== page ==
LOCKPORT – Retired police officers in Niagara County would be allowed to carry concealed guns without a permit, under terms of a county resolution that implements federal laws.
A County Legislature committee voted Tuesday to endorse laws that Presidents Obama and George W. Bush have signed to exempt retired police from state or local laws on concealed firearms.
The full Legislature is to vote Tuesday.
Chief Sheriff’s Deputy Thomas C. Beatty said the measure applies to retired members of the Sheriff’s Office, the State Police and municipal police agencies in the county.
In order to qualify for concealed carry without a permit, the former officers must have served for at least 10 years.
Also, Beatty said, they must qualify annually by passing a weapons test at the shooting range that the Sheriff’s Office uses to certify active officers in firearms safety. The retirees will be held to the same marksmanship standard as active officers and must supply their own guns and ammunition, so the county will not incur any expense.
“There are certain physical requirements you need to pass. It’s not just being able to hold up a gun and hit a target,” said Legislator David E. Godfrey, R-Wilson, chairman of the Community Safety and Security Committee. He said retirees who are in poor physical condition would not be certified to carry guns.
Beatty said the former officers will be allowed to carry only guns that are similar to those used on the job by current officers.
The policy does not exempt retired police from federal laws that limit where guns may be carried. The exemption applies only to state and local laws.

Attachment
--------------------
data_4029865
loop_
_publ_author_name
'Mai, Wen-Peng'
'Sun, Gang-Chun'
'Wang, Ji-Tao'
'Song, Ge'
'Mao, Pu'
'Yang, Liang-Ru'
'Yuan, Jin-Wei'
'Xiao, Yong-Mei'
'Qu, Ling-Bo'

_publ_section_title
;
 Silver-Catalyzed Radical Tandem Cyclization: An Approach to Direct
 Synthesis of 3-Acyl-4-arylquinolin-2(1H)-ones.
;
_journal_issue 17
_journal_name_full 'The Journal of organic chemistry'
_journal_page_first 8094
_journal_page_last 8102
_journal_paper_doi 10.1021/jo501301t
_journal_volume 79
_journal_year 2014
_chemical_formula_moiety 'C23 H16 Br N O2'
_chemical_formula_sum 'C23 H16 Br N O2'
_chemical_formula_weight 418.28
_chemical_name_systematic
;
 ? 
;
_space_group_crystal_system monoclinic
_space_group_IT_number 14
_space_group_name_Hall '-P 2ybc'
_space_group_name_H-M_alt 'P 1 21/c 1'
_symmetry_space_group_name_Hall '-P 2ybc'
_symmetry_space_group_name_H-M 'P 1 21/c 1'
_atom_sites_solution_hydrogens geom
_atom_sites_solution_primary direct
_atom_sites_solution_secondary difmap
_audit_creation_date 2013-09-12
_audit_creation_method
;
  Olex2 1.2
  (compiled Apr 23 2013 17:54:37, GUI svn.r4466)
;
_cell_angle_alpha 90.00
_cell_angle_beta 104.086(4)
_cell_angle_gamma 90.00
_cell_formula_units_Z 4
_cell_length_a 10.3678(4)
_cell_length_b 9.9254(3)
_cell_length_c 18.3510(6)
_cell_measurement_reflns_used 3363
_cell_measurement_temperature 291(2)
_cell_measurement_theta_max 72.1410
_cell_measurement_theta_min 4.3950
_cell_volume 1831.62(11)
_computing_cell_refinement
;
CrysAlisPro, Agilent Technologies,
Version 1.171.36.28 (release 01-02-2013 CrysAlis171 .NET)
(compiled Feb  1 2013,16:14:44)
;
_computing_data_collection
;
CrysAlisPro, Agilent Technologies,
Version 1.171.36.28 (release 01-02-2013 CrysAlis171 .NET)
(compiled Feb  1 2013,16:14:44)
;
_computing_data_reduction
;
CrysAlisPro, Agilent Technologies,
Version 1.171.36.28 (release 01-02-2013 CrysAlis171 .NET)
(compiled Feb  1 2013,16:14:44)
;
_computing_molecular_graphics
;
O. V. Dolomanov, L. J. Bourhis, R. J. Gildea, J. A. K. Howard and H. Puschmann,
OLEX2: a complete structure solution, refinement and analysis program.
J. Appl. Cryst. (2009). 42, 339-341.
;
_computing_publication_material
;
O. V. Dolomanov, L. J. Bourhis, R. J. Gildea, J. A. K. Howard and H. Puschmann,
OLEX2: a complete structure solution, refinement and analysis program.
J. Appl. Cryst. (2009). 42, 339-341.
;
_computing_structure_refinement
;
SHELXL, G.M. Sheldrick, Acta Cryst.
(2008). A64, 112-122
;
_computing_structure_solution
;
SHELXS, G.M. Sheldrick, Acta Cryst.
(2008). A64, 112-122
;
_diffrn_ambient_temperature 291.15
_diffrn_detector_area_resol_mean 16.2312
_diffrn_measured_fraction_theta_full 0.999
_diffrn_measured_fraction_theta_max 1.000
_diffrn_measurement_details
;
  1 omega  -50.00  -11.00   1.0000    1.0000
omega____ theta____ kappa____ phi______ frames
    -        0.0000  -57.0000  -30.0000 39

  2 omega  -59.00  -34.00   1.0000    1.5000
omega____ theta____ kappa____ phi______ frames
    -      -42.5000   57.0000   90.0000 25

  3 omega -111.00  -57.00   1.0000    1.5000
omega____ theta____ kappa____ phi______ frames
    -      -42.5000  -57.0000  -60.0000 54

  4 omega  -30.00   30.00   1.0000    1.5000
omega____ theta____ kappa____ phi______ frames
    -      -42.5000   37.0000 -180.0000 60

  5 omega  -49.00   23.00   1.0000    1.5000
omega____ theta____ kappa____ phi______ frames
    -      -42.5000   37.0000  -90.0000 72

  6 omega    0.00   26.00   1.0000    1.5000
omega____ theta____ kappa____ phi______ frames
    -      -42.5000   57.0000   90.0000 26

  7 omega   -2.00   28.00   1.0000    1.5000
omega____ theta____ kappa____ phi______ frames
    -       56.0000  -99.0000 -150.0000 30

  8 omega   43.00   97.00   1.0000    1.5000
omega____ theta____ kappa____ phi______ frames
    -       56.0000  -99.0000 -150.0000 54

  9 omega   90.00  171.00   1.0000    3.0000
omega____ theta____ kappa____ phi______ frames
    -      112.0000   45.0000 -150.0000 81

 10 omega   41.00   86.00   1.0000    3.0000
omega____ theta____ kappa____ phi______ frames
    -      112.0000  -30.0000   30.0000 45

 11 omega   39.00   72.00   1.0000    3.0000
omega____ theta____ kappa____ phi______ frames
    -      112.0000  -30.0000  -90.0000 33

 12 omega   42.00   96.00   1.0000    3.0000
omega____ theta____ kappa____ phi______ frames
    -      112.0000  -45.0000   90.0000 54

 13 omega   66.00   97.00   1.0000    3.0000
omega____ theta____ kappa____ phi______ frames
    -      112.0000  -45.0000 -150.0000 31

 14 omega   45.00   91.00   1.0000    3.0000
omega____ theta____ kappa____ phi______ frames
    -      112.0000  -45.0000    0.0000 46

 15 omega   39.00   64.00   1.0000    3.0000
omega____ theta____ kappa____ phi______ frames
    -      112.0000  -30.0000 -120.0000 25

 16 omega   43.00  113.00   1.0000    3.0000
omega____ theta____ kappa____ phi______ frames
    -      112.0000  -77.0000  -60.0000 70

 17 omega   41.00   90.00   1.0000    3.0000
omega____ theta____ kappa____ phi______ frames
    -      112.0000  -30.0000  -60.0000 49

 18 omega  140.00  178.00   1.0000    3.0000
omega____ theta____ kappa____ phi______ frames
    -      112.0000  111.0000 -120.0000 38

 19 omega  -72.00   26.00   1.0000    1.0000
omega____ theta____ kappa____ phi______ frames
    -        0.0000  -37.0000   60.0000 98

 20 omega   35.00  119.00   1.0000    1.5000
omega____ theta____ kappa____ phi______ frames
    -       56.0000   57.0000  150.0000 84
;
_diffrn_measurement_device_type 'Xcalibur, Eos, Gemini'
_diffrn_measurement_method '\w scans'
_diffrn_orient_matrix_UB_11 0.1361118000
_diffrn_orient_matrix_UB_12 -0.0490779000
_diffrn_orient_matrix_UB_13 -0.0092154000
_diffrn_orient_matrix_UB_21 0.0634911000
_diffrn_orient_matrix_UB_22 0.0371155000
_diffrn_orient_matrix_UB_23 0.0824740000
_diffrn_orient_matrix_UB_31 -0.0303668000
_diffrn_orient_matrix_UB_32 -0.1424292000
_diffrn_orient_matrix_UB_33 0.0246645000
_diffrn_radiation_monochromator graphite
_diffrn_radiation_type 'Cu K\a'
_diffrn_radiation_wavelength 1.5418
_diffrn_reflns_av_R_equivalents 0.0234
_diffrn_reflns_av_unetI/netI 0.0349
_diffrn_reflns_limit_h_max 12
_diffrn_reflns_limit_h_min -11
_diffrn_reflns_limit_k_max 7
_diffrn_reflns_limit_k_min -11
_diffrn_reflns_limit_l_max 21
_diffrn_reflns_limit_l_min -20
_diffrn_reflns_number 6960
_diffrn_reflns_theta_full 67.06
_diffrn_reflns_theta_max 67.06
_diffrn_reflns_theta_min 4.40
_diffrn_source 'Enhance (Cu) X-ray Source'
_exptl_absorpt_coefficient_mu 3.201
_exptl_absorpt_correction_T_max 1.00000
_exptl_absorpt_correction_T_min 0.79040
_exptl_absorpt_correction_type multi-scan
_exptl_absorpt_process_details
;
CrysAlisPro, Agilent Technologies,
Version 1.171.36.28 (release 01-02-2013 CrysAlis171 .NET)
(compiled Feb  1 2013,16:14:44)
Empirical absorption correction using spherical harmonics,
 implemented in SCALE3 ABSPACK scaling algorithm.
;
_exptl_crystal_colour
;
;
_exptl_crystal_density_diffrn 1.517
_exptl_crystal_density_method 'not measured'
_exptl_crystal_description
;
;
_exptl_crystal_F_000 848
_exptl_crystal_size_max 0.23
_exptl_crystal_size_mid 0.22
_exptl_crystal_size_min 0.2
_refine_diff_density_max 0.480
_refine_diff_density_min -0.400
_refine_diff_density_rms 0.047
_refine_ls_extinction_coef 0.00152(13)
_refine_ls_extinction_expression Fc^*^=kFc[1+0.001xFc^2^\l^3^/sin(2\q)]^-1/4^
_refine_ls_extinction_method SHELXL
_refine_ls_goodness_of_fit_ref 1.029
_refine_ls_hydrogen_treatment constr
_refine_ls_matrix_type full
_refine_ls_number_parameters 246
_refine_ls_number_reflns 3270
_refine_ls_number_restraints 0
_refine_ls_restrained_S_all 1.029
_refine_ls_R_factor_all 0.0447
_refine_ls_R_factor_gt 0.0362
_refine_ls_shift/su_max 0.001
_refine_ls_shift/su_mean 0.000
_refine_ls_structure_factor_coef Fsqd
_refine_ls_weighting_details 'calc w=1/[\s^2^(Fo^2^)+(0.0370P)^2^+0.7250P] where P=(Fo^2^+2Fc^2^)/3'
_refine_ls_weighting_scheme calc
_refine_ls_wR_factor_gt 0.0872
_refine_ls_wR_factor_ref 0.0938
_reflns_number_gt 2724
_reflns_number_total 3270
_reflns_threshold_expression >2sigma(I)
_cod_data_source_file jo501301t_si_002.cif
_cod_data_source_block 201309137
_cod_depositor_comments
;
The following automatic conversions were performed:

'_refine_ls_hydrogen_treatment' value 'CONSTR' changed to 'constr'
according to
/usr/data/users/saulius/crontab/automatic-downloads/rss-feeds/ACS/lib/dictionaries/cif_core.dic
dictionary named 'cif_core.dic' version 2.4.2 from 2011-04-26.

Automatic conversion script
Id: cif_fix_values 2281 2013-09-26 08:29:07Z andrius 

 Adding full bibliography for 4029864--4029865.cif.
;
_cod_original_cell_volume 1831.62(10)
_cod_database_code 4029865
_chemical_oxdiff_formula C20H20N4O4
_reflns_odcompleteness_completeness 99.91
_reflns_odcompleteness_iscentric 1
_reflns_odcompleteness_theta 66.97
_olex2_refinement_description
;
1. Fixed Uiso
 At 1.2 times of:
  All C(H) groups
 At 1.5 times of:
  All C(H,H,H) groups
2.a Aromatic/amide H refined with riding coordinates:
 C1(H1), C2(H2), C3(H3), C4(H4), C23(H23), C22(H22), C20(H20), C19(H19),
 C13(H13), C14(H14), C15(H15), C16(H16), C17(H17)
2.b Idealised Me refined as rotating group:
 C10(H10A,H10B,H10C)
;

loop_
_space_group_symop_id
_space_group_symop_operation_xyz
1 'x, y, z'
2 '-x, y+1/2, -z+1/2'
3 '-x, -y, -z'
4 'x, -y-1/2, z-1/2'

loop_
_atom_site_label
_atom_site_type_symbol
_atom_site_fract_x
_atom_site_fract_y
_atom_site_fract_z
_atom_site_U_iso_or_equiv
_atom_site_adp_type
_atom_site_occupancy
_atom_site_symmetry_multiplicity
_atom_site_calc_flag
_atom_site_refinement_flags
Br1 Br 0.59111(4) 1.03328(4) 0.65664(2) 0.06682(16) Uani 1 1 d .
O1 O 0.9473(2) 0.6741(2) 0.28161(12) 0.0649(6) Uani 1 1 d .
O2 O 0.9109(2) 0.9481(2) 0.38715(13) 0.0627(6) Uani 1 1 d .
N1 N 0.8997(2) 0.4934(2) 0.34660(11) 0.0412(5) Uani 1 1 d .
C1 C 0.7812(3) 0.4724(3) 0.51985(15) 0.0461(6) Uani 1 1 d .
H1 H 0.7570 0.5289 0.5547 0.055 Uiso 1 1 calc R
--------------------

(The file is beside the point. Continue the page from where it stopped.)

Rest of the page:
“It was tabled (in September) pending some questions that counsel had,” Godfrey said. “The question was what liability the county had if the individual were to do something wrong. Could it come back on the county?”
The answer was unclear, Godfrey said, as no laws could be found one way or the other.
On another topic at Tuesday’s committee meetings, the reappointment of Samuel M. Ferraro for another five-year term as county economic-development commissioner was sent to the floor for action next week.
The nomination by County Manager Jeffrey M. Glatz included a salary package for Ferraro that will continue to be paid half by the county and half by the Industrial Development Agency, where Ferraro is executive director.
His current salary of $111,758 a year will remain in effect through 2014. He is being promised raises of at least 1.5 percent in 2015 and 2016, and at least 2 percent in 2017 and 2018. Those would bring his salary to $119,787 by 2018, but the resolution allows the Legislature to give Ferraro larger raises, based on performance evaluations.